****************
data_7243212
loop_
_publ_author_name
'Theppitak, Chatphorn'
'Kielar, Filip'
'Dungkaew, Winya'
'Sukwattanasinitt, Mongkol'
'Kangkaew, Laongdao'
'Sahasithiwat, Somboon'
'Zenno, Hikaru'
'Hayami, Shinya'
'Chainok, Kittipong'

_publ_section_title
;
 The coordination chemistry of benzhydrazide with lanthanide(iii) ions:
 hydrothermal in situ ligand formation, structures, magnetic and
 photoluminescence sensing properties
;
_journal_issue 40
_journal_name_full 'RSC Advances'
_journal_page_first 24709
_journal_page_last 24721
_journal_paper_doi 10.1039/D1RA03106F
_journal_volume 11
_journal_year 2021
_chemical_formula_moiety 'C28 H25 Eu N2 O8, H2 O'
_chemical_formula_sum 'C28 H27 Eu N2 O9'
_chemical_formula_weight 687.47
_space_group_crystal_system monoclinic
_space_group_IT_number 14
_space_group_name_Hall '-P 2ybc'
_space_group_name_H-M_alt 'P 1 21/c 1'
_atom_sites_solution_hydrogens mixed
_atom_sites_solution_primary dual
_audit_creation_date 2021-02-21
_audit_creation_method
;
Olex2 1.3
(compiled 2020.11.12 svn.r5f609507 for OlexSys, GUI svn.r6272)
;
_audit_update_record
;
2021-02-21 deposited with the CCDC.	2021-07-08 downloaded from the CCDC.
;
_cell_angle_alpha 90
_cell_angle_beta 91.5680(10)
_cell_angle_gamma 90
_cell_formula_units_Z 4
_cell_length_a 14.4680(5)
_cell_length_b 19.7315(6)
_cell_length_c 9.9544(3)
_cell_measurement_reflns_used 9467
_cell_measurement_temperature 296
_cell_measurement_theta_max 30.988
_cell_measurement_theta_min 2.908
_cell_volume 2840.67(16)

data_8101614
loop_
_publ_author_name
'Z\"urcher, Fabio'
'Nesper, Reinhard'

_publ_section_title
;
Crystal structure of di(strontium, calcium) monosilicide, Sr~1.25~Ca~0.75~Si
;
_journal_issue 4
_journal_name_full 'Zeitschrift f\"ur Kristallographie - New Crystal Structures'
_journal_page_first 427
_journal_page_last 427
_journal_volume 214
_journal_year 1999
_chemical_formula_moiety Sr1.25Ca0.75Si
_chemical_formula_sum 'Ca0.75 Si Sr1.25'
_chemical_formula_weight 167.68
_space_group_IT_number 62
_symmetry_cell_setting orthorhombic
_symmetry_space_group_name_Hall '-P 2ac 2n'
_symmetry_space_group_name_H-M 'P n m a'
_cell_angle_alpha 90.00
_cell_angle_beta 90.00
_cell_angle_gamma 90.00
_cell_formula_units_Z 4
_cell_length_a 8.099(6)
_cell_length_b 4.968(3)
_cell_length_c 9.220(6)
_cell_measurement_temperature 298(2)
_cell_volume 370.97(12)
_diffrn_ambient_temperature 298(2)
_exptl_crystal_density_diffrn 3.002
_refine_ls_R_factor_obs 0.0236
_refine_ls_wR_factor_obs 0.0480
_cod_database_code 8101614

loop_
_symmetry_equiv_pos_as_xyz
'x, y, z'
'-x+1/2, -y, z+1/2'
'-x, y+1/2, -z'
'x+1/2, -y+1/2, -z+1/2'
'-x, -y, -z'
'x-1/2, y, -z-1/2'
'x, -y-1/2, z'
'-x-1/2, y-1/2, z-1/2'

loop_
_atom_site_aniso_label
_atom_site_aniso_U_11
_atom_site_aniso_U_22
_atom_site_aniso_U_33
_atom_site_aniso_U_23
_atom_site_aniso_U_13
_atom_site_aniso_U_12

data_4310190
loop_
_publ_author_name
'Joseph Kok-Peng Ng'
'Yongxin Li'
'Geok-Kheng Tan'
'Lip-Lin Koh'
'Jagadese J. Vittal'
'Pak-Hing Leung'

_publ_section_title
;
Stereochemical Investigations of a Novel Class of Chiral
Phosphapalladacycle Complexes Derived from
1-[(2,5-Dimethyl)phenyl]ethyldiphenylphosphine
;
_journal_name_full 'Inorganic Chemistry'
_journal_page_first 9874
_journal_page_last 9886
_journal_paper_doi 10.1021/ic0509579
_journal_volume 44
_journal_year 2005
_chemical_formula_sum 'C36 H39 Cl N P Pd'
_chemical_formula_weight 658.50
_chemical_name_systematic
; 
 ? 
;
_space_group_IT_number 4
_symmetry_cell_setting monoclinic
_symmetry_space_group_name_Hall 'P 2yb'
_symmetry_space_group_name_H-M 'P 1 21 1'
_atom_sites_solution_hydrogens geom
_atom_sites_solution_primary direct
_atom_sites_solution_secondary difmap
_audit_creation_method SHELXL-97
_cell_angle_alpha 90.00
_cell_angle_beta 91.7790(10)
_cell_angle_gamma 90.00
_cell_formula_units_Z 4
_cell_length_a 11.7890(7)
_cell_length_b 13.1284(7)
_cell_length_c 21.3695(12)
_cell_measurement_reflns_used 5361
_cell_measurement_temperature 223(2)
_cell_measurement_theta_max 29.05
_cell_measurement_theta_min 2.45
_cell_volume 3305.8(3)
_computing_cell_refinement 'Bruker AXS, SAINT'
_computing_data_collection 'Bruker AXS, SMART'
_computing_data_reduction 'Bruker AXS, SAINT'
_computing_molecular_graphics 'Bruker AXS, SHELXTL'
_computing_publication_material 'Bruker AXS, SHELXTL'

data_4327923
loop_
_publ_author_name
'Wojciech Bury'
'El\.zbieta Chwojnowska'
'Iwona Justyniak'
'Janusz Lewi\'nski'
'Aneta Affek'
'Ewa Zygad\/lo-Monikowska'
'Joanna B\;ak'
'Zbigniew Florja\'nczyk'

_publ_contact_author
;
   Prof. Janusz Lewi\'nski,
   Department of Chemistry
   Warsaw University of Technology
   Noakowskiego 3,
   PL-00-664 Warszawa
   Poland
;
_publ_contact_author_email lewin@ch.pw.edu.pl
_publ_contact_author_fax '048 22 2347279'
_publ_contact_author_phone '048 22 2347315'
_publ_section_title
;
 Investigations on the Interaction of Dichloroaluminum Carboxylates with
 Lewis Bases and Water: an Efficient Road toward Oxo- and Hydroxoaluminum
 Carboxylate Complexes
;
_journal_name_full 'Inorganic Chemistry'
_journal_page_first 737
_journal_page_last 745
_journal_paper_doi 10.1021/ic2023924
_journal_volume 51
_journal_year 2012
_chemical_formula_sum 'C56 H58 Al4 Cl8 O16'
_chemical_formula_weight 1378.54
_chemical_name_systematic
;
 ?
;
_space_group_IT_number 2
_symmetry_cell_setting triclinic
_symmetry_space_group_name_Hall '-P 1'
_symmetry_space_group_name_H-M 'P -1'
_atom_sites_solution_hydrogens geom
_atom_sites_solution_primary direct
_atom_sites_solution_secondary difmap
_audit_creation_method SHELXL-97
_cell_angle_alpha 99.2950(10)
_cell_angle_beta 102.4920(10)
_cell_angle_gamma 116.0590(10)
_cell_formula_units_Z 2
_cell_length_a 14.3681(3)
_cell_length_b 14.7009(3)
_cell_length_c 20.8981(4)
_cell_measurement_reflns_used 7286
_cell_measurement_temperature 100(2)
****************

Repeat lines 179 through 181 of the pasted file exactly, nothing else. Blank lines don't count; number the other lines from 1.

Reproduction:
   Noakowskiego 3,
   PL-00-664 Warszawa
   Poland